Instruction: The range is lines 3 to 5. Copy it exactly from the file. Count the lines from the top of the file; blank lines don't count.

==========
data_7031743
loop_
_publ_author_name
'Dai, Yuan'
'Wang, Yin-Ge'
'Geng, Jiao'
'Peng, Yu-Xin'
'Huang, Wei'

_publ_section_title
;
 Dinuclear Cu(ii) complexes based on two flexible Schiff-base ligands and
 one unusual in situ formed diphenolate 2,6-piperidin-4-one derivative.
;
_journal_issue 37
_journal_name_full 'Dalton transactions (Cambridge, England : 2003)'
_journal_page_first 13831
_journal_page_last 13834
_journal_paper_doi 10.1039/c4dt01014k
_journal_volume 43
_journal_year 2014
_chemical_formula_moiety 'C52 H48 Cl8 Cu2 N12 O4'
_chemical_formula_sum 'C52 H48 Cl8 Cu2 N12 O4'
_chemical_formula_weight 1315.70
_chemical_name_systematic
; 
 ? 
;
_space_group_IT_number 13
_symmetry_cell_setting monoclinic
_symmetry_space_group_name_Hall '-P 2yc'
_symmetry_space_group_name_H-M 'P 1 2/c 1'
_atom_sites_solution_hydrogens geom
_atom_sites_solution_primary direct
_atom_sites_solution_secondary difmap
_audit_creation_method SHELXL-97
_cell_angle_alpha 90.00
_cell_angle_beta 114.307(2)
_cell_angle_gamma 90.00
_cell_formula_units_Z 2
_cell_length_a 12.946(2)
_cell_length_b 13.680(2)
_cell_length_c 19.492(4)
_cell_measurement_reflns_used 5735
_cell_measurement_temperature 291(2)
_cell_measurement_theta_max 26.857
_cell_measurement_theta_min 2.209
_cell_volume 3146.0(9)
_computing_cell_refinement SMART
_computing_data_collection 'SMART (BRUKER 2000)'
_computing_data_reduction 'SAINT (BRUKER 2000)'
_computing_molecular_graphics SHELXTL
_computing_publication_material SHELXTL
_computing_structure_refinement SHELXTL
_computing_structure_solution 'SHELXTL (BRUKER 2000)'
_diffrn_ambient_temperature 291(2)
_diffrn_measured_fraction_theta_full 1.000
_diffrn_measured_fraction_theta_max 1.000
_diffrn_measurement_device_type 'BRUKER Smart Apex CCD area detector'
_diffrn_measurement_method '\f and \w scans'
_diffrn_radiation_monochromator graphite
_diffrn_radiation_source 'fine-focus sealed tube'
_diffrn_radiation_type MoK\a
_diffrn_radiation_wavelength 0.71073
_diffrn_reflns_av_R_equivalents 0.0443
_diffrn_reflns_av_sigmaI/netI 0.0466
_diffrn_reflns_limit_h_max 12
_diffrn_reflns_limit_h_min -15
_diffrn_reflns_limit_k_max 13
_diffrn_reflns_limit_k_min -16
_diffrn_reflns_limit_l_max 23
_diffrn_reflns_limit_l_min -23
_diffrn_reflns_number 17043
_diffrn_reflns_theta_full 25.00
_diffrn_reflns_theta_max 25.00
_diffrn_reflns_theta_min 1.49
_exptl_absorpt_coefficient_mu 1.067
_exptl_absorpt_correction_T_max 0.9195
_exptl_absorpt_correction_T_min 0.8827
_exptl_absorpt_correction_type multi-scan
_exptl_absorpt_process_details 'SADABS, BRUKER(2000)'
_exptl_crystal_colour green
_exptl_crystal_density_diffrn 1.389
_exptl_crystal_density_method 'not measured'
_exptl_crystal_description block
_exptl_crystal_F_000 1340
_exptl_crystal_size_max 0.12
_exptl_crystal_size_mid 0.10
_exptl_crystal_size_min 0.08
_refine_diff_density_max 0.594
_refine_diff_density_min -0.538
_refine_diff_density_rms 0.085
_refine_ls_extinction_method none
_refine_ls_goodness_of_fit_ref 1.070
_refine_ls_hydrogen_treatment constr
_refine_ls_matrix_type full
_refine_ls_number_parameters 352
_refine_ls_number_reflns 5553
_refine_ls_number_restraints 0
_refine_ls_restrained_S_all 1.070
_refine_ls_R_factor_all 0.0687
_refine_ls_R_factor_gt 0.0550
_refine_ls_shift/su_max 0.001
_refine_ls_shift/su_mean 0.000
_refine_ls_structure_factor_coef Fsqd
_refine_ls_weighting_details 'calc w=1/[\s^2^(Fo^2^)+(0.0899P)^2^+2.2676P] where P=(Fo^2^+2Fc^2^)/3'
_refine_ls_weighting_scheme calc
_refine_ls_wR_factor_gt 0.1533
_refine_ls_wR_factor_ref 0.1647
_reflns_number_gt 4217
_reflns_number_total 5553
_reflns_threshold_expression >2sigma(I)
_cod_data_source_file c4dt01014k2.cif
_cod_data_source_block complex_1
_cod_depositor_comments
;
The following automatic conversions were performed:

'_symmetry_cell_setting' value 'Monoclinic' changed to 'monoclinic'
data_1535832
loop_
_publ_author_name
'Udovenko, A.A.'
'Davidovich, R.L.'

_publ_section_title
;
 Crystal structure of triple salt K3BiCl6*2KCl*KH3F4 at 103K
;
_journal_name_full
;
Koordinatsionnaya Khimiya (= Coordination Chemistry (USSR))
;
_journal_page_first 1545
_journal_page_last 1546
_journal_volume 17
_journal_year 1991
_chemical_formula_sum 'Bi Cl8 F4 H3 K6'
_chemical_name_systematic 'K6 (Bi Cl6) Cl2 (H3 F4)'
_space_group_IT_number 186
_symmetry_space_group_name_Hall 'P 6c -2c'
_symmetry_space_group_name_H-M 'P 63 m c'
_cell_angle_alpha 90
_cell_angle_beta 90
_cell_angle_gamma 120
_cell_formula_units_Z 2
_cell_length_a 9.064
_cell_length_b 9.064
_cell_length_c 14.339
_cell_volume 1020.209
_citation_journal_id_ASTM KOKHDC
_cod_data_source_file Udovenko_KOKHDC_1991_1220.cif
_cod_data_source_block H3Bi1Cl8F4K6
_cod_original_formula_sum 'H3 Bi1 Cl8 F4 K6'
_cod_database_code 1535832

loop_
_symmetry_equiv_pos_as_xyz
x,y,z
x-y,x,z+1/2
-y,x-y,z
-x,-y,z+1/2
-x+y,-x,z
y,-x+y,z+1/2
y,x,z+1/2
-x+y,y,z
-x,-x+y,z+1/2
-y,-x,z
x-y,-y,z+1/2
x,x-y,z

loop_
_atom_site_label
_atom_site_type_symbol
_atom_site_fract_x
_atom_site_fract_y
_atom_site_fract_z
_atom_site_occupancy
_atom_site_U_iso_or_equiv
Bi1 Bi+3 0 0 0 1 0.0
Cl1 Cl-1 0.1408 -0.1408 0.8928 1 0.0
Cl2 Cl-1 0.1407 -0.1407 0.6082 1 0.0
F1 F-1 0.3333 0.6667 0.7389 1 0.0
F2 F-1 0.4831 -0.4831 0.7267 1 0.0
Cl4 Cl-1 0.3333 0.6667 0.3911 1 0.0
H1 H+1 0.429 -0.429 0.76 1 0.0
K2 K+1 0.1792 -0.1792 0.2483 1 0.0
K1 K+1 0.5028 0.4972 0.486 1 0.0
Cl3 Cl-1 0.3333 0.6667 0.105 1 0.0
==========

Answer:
_publ_author_name
'Dai, Yuan'
'Wang, Yin-Ge'